Leadership in Parenting: Responding to Setback & Failure

by | Jun 22, 2017 | Attitude, Blog Series, Character, Communication, Culture, Development, Failure, Fear, Influence, Leadership, Perspective, Purpose, Relationships, Resolution, Society, Vision | 0 comments

This series is about viewing parenting from the perspective of leadership and developing future leaders. Being a parent is the most basic—and vital—of all leadership roles, though it’s rarely thought of that way. Parenting is the single most challenging thing I’ve ever done. I wish someone would have oriented me to this perspective before I became a father. It would have helped me avoid being in reaction (or sometimes survival) mode and given me more vision on what I was doing and how I was doing it. I hope parents find it helpful.


We learn more from failure than from success.

That’s not just happy talk, it’s literally true. Our brains are contrast and pattern machines. When we encounter something we expect (like success), very little learning occurs. When we encounter something we didn’t expect (failure) it creates a contrast that (along with the negative emotional experience) imprints powerfully on our brains.

But the learning is usually offset by the negative emotions and shame we attach to failure. We can let failure shape an eternally pessimistic self-identity, or we can take the perspective of Thomas Edison who, after multiple attempts at finding a workable light bulb filament, claimed, “I didn’t fail. I just found 10,000 ways that won’t work.”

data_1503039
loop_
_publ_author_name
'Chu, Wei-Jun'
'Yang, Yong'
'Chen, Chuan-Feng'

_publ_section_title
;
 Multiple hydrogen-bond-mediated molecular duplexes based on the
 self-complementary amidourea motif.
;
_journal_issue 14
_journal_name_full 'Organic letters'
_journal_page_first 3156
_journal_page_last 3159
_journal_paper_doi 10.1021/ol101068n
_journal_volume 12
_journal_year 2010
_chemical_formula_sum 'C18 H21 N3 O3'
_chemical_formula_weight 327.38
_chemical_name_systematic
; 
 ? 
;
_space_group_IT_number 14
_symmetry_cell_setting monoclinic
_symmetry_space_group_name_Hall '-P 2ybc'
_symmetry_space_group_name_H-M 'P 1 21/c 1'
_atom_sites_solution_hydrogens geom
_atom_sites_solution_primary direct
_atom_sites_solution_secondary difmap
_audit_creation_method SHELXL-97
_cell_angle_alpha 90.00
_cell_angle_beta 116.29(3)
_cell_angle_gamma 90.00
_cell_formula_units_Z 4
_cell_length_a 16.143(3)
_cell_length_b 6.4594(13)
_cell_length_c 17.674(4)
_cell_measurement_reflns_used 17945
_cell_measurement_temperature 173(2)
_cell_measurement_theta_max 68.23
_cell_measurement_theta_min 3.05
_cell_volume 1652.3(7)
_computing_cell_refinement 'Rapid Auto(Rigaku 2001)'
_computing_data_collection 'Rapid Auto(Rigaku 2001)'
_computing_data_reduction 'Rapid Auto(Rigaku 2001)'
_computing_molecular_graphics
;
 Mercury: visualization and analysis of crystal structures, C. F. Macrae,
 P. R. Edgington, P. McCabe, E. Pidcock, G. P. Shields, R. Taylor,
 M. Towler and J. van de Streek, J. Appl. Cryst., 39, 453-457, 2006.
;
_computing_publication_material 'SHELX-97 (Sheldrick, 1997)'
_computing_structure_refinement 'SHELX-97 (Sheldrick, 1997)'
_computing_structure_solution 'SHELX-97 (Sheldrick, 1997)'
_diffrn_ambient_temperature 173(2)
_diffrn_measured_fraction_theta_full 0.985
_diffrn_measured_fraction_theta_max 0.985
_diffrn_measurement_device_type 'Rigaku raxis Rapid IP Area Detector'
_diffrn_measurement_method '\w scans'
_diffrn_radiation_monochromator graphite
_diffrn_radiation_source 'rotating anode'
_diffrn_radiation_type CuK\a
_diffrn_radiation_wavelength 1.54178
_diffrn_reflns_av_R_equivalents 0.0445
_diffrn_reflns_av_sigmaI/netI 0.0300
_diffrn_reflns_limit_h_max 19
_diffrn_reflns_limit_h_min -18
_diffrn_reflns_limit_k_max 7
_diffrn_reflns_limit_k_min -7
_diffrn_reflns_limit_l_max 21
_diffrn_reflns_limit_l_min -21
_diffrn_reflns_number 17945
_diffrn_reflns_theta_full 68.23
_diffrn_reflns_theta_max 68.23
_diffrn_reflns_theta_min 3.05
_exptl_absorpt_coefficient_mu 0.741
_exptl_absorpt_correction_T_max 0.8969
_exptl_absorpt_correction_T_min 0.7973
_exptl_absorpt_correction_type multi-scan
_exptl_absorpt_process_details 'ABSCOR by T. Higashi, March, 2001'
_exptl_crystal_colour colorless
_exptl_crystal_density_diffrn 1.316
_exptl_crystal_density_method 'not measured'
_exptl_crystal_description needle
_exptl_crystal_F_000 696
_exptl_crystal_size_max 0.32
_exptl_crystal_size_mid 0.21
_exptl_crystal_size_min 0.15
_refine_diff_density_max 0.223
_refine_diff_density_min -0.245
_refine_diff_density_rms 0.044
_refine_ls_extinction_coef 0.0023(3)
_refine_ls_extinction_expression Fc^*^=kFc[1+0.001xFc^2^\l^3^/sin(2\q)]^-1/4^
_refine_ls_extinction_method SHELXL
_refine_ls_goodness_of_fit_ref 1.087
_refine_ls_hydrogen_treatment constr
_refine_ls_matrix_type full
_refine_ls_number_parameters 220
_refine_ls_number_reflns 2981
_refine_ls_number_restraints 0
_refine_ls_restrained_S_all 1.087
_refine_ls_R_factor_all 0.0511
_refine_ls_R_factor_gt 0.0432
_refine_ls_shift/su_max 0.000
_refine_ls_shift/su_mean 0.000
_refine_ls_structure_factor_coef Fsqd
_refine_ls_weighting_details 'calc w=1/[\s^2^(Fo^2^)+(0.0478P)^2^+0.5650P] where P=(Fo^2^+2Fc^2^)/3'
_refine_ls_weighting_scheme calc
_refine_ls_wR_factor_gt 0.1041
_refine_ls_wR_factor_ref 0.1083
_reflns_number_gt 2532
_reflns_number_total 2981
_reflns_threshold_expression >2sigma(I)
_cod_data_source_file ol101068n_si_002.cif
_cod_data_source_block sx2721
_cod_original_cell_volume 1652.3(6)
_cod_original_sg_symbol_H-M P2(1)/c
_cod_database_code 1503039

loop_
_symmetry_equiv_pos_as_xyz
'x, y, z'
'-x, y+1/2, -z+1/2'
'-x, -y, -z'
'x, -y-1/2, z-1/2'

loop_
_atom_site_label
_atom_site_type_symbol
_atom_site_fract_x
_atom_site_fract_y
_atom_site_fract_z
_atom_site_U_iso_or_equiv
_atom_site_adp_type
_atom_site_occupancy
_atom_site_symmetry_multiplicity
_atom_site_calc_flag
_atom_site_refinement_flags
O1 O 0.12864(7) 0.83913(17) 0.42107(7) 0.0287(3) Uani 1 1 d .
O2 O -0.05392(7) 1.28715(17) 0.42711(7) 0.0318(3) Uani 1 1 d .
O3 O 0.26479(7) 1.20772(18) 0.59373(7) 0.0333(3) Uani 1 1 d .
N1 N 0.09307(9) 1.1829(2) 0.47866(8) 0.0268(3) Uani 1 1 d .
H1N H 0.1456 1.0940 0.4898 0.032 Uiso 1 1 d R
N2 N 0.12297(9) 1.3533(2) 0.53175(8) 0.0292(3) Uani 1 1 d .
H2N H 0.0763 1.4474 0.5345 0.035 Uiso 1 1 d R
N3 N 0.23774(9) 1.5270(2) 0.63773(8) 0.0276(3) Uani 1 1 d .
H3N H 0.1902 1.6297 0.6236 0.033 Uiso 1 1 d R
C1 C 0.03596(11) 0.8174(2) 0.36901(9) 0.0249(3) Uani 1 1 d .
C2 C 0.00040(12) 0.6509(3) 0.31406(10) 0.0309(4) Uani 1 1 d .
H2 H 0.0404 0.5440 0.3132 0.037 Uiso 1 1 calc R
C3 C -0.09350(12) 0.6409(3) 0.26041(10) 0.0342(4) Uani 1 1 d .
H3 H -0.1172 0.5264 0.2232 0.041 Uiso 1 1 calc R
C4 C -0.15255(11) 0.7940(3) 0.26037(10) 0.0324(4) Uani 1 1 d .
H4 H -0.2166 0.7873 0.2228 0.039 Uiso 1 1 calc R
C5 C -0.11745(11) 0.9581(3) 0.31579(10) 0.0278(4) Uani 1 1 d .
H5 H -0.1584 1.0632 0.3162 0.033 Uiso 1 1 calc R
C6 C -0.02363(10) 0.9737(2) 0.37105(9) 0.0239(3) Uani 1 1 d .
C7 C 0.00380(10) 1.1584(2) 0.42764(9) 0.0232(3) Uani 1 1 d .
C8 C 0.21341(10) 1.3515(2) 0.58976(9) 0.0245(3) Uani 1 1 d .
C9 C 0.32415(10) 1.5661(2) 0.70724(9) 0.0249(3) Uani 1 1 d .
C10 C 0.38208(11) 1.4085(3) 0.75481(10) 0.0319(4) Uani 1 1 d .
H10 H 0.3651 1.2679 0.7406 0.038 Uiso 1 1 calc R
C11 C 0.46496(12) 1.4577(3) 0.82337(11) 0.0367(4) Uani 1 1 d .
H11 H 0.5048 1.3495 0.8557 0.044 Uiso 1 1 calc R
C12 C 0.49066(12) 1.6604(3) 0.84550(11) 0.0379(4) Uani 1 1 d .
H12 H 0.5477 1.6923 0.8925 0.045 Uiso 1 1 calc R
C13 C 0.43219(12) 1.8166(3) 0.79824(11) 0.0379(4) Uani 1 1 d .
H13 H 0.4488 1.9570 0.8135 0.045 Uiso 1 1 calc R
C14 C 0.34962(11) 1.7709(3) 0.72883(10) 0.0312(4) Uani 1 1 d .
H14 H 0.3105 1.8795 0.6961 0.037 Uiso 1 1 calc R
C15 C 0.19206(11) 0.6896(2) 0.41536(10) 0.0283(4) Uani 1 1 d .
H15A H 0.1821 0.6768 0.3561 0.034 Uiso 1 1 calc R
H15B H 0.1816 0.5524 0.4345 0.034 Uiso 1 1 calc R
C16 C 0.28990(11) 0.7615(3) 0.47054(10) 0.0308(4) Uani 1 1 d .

“I didn’t fail. I just found 10,000 ways that won’t work.” (Thomas Edison)

And when it comes to leading others through failure and setback, we can either set them up for growth or make them paranoid and afraid to take risks.

“And Your Point Is…?”

Your children are not failures if when they fail.

Your children are not failures if when they fail.

So What?

The challenge in parenting is to focus more on the learning that happens in failure, rather than the failure itself. You want to avoid at all costs the appearance that your love and approval for them is conditional to their success. It takes a great deal of motivation and authentic encouragement. Help them to realize the learning, and work to convince them they can do better and that you believe in them.

Remember: Both failure and success are outcomes. Focus on the processes and decisions that produce the outcome, and avoid putting too much emphasis on the results. When kids learn what leads to success, praise them for that.

The challenge in parenting is to focus more on the learning that happens in failure, rather than the failure itself.

The Big Picture

Coach Bret Bielema once had a player who believed his mistakes cost the team a win, and he was not getting past it. Bielema told him that it’s good to own your mistakes, but don’t take out a 30-year mortgage. It’s a good word.

Failure (and for that matter success) isn’t an appropriate identity label, especially from a parent to a child. Steer away from reinforcing either, and instead reinforce their value to you.

“It’s good to own your mistakes, but don’t take out a 30-year mortgage.” (Bret Bielema)

Your Next Step

What can you do to convince your children of their value apart from their success or failure?

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